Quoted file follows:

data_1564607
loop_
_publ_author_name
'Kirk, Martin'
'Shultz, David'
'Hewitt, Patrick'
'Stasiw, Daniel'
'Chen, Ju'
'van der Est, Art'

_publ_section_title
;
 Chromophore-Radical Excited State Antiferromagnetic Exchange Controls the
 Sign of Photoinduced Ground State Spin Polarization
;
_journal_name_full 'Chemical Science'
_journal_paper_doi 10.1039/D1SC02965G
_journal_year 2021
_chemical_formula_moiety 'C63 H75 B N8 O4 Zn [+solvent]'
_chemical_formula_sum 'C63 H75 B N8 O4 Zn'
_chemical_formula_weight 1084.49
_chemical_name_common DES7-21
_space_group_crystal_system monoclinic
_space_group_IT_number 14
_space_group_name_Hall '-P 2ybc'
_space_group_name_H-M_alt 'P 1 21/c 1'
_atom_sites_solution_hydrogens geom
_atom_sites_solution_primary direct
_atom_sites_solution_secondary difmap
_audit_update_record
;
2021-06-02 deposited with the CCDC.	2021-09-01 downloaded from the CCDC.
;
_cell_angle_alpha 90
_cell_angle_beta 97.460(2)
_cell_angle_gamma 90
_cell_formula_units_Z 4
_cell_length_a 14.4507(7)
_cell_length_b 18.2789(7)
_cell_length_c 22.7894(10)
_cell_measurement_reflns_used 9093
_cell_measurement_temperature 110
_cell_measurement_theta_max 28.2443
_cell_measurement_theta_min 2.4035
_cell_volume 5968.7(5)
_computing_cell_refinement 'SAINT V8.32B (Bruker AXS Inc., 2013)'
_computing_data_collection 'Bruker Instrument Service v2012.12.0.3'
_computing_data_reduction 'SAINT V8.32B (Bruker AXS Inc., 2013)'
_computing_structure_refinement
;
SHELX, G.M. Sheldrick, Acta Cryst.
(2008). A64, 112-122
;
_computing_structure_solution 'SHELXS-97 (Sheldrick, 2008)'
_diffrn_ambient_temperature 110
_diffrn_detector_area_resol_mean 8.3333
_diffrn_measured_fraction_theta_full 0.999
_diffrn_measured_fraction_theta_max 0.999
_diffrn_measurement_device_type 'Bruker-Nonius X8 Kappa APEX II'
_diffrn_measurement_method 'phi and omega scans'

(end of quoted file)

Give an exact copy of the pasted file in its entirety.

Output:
data_1564607
loop_
_publ_author_name
'Kirk, Martin'
'Shultz, David'
'Hewitt, Patrick'
'Stasiw, Daniel'
'Chen, Ju'
'van der Est, Art'

_publ_section_title
;
 Chromophore-Radical Excited State Antiferromagnetic Exchange Controls the
 Sign of Photoinduced Ground State Spin Polarization
;
_journal_name_full 'Chemical Science'
_journal_paper_doi 10.1039/D1SC02965G
_journal_year 2021
_chemical_formula_moiety 'C63 H75 B N8 O4 Zn [+solvent]'
_chemical_formula_sum 'C63 H75 B N8 O4 Zn'
_chemical_formula_weight 1084.49
_chemical_name_common DES7-21
_space_group_crystal_system monoclinic
_space_group_IT_number 14
_space_group_name_Hall '-P 2ybc'
_space_group_name_H-M_alt 'P 1 21/c 1'
_atom_sites_solution_hydrogens geom
_atom_sites_solution_primary direct
_atom_sites_solution_secondary difmap
_audit_update_record
;
2021-06-02 deposited with the CCDC.	2021-09-01 downloaded from the CCDC.
;
_cell_angle_alpha 90
_cell_angle_beta 97.460(2)
_cell_angle_gamma 90
_cell_formula_units_Z 4
_cell_length_a 14.4507(7)
_cell_length_b 18.2789(7)
_cell_length_c 22.7894(10)
_cell_measurement_reflns_used 9093
_cell_measurement_temperature 110
_cell_measurement_theta_max 28.2443
_cell_measurement_theta_min 2.4035
_cell_volume 5968.7(5)
_computing_cell_refinement 'SAINT V8.32B (Bruker AXS Inc., 2013)'
_computing_data_collection 'Bruker Instrument Service v2012.12.0.3'
_computing_data_reduction 'SAINT V8.32B (Bruker AXS Inc., 2013)'
_computing_structure_refinement
;
SHELX, G.M. Sheldrick, Acta Cryst.
(2008). A64, 112-122
;
_computing_structure_solution 'SHELXS-97 (Sheldrick, 2008)'
_diffrn_ambient_temperature 110
_diffrn_detector_area_resol_mean 8.3333
_diffrn_measured_fraction_theta_full 0.999
_diffrn_measured_fraction_theta_max 0.999
_diffrn_measurement_device_type 'Bruker-Nonius X8 Kappa APEX II'
_diffrn_measurement_method 'phi and omega scans'